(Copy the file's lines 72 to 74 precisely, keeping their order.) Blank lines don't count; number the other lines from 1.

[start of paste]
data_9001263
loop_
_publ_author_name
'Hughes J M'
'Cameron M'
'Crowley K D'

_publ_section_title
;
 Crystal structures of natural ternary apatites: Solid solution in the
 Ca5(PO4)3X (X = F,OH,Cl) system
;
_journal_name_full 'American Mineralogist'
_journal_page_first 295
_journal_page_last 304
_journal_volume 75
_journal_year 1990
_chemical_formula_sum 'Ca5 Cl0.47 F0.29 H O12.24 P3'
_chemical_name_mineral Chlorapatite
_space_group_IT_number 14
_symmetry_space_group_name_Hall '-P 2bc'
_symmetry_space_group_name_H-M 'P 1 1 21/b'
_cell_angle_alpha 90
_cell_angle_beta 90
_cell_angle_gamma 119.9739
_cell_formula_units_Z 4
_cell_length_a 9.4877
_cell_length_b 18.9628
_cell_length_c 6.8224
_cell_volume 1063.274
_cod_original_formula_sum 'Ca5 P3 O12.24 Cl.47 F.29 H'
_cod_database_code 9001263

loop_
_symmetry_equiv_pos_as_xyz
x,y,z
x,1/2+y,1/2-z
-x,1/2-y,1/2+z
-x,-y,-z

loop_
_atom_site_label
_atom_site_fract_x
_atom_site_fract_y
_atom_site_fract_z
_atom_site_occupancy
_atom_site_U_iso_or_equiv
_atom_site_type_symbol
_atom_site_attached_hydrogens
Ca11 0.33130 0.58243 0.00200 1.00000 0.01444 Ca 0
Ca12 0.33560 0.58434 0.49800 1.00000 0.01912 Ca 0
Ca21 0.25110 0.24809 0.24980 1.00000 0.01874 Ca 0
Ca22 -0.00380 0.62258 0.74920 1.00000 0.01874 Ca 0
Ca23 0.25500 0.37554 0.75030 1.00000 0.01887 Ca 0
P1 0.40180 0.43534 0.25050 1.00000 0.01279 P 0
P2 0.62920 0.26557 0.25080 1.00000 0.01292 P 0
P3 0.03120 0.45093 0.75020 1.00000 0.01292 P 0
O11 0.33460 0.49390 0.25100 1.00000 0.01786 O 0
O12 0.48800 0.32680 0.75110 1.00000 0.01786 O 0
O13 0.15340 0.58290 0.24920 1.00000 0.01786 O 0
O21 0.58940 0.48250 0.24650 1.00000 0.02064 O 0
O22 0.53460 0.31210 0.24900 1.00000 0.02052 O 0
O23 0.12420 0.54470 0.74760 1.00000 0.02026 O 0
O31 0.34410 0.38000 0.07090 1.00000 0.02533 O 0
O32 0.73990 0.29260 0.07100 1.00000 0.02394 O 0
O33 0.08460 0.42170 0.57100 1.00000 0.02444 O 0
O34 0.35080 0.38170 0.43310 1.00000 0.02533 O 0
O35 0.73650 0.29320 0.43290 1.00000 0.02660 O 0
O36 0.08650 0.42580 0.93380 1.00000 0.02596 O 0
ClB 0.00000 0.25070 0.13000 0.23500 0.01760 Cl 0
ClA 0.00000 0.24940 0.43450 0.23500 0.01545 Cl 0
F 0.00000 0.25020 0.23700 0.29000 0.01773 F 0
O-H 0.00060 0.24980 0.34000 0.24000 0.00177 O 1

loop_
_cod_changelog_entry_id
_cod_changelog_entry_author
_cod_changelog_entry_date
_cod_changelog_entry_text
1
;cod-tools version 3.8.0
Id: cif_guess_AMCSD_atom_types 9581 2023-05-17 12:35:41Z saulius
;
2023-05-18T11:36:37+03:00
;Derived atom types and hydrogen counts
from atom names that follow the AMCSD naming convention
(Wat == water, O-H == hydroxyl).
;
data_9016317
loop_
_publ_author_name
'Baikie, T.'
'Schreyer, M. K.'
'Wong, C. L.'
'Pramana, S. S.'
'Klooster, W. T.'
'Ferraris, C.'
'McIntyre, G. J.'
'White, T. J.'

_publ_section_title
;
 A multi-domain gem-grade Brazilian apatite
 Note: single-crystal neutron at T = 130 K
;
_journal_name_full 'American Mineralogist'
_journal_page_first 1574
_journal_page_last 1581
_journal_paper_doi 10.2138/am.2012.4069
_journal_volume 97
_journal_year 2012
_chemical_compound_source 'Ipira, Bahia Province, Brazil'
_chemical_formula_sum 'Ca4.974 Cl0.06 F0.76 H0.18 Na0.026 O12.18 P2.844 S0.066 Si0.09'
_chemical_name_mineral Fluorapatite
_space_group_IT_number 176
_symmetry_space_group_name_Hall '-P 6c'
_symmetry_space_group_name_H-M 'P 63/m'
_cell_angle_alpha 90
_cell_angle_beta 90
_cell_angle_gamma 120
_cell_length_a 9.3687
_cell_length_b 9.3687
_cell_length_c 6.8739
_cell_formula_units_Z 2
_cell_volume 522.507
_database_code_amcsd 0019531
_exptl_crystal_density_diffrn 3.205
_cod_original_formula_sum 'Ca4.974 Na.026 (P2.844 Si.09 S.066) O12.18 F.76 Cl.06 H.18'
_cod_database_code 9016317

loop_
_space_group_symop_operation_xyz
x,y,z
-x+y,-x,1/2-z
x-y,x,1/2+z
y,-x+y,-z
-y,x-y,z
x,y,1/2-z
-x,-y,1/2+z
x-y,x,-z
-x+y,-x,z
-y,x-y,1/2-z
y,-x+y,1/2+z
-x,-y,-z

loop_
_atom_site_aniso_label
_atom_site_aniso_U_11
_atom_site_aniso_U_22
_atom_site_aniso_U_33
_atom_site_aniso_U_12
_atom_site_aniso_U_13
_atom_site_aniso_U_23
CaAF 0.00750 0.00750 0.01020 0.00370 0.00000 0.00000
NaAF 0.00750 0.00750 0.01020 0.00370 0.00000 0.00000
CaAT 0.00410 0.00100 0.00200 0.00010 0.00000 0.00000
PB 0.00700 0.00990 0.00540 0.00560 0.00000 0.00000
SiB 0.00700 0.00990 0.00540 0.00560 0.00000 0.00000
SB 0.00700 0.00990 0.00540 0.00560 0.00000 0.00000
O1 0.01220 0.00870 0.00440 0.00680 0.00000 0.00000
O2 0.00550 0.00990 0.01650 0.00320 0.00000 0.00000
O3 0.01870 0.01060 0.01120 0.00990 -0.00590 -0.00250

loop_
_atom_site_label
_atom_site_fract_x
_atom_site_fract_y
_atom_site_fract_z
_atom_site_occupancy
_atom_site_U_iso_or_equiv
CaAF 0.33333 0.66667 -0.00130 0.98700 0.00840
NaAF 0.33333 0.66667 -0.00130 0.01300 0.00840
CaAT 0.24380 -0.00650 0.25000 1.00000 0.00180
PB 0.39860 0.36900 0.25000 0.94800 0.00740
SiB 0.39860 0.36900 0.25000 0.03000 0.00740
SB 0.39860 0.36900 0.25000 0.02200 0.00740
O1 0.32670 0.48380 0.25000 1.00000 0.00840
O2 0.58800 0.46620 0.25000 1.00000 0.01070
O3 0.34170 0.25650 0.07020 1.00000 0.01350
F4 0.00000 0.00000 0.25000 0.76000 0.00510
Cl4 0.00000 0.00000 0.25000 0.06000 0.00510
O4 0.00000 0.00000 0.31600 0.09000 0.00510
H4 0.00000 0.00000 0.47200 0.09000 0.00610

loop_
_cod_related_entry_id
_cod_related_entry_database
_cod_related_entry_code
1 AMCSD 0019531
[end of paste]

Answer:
_cod_changelog_entry_id
_cod_changelog_entry_author
_cod_changelog_entry_date